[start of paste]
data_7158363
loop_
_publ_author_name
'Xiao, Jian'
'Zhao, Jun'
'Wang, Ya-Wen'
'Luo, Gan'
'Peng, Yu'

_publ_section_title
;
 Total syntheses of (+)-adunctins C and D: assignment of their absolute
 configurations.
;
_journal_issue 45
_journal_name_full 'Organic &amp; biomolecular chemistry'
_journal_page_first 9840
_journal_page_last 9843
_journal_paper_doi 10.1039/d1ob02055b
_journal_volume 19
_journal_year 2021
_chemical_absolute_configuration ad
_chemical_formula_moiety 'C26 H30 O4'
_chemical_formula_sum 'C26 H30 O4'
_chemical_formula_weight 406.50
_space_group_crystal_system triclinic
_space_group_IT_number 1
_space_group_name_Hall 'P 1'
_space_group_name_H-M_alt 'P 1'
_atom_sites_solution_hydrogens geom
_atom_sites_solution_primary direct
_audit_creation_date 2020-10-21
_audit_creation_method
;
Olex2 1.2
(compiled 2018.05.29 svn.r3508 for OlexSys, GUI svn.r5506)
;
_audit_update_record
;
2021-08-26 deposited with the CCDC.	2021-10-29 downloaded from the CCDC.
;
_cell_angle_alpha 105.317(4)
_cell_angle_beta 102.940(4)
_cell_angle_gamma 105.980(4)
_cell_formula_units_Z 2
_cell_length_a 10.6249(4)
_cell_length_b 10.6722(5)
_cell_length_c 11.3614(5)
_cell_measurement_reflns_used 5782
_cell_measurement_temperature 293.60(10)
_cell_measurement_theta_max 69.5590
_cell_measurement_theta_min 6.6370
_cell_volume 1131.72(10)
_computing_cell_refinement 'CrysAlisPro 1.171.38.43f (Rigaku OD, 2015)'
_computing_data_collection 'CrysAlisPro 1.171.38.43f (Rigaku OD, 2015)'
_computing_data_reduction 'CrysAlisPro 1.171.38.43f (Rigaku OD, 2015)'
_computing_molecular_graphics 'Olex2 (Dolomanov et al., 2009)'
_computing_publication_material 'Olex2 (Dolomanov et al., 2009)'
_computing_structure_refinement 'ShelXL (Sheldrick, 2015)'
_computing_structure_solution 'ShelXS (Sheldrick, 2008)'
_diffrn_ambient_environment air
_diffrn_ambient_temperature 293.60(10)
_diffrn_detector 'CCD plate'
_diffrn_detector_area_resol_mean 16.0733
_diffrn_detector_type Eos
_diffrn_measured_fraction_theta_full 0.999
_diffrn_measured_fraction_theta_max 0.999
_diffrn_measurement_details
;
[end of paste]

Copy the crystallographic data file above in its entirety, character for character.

data_7158363
loop_
_publ_author_name
'Xiao, Jian'
'Zhao, Jun'
'Wang, Ya-Wen'
'Luo, Gan'
'Peng, Yu'

_publ_section_title
;
 Total syntheses of (+)-adunctins C and D: assignment of their absolute
 configurations.
;
_journal_issue 45
_journal_name_full 'Organic &amp; biomolecular chemistry'
_journal_page_first 9840
_journal_page_last 9843
_journal_paper_doi 10.1039/d1ob02055b
_journal_volume 19
_journal_year 2021
_chemical_absolute_configuration ad
_chemical_formula_moiety 'C26 H30 O4'
_chemical_formula_sum 'C26 H30 O4'
_chemical_formula_weight 406.50
_space_group_crystal_system triclinic
_space_group_IT_number 1
_space_group_name_Hall 'P 1'
_space_group_name_H-M_alt 'P 1'
_atom_sites_solution_hydrogens geom
_atom_sites_solution_primary direct
_audit_creation_date 2020-10-21
_audit_creation_method
;
Olex2 1.2
(compiled 2018.05.29 svn.r3508 for OlexSys, GUI svn.r5506)
;
_audit_update_record
;
2021-08-26 deposited with the CCDC.	2021-10-29 downloaded from the CCDC.
;
_cell_angle_alpha 105.317(4)
_cell_angle_beta 102.940(4)
_cell_angle_gamma 105.980(4)
_cell_formula_units_Z 2
_cell_length_a 10.6249(4)
_cell_length_b 10.6722(5)
_cell_length_c 11.3614(5)
_cell_measurement_reflns_used 5782
_cell_measurement_temperature 293.60(10)
_cell_measurement_theta_max 69.5590
_cell_measurement_theta_min 6.6370
_cell_volume 1131.72(10)
_computing_cell_refinement 'CrysAlisPro 1.171.38.43f (Rigaku OD, 2015)'
_computing_data_collection 'CrysAlisPro 1.171.38.43f (Rigaku OD, 2015)'
_computing_data_reduction 'CrysAlisPro 1.171.38.43f (Rigaku OD, 2015)'
_computing_molecular_graphics 'Olex2 (Dolomanov et al., 2009)'
_computing_publication_material 'Olex2 (Dolomanov et al., 2009)'
_computing_structure_refinement 'ShelXL (Sheldrick, 2015)'
_computing_structure_solution 'ShelXS (Sheldrick, 2008)'
_diffrn_ambient_environment air
_diffrn_ambient_temperature 293.60(10)
_diffrn_detector 'CCD plate'
_diffrn_detector_area_resol_mean 16.0733
_diffrn_detector_type Eos
_diffrn_measured_fraction_theta_full 0.999
_diffrn_measured_fraction_theta_max 0.999
_diffrn_measurement_details
;